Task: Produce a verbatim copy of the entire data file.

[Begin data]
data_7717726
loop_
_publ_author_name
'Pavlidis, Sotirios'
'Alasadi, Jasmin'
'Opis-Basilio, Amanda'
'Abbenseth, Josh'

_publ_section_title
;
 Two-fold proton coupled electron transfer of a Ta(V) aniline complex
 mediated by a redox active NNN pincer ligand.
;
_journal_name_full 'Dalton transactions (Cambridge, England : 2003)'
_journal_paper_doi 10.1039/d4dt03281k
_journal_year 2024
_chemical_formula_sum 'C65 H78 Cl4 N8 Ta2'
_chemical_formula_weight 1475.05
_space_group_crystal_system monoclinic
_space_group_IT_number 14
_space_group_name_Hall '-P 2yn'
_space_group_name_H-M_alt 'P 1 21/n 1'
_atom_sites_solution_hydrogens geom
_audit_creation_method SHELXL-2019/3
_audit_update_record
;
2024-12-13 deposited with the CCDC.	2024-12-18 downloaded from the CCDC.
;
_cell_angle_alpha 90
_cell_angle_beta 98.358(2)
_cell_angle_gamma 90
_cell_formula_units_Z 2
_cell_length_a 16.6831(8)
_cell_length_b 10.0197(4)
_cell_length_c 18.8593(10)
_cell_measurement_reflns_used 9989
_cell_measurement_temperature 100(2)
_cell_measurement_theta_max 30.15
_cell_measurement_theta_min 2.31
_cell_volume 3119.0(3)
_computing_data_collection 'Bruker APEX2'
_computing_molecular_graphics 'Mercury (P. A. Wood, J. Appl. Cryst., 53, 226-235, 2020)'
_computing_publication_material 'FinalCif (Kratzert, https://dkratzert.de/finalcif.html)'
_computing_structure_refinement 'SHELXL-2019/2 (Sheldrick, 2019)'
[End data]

data_7717726
loop_
_publ_author_name
'Pavlidis, Sotirios'
'Alasadi, Jasmin'
'Opis-Basilio, Amanda'
'Abbenseth, Josh'

_publ_section_title
;
 Two-fold proton coupled electron transfer of a Ta(V) aniline complex
 mediated by a redox active NNN pincer ligand.
;
_journal_name_full 'Dalton transactions (Cambridge, England : 2003)'
_journal_paper_doi 10.1039/d4dt03281k
_journal_year 2024
_chemical_formula_sum 'C65 H78 Cl4 N8 Ta2'
_chemical_formula_weight 1475.05
_space_group_crystal_system monoclinic
_space_group_IT_number 14
_space_group_name_Hall '-P 2yn'
_space_group_name_H-M_alt 'P 1 21/n 1'
_atom_sites_solution_hydrogens geom
_audit_creation_method SHELXL-2019/3
_audit_update_record
;
2024-12-13 deposited with the CCDC.	2024-12-18 downloaded from the CCDC.
;
_cell_angle_alpha 90
_cell_angle_beta 98.358(2)
_cell_angle_gamma 90
_cell_formula_units_Z 2
_cell_length_a 16.6831(8)
_cell_length_b 10.0197(4)
_cell_length_c 18.8593(10)
_cell_measurement_reflns_used 9989
_cell_measurement_temperature 100(2)
_cell_measurement_theta_max 30.15
_cell_measurement_theta_min 2.31
_cell_volume 3119.0(3)
_computing_data_collection 'Bruker APEX2'
_computing_molecular_graphics 'Mercury (P. A. Wood, J. Appl. Cryst., 53, 226-235, 2020)'
_computing_publication_material 'FinalCif (Kratzert, https://dkratzert.de/finalcif.html)'
_computing_structure_refinement 'SHELXL-2019/2 (Sheldrick, 2019)'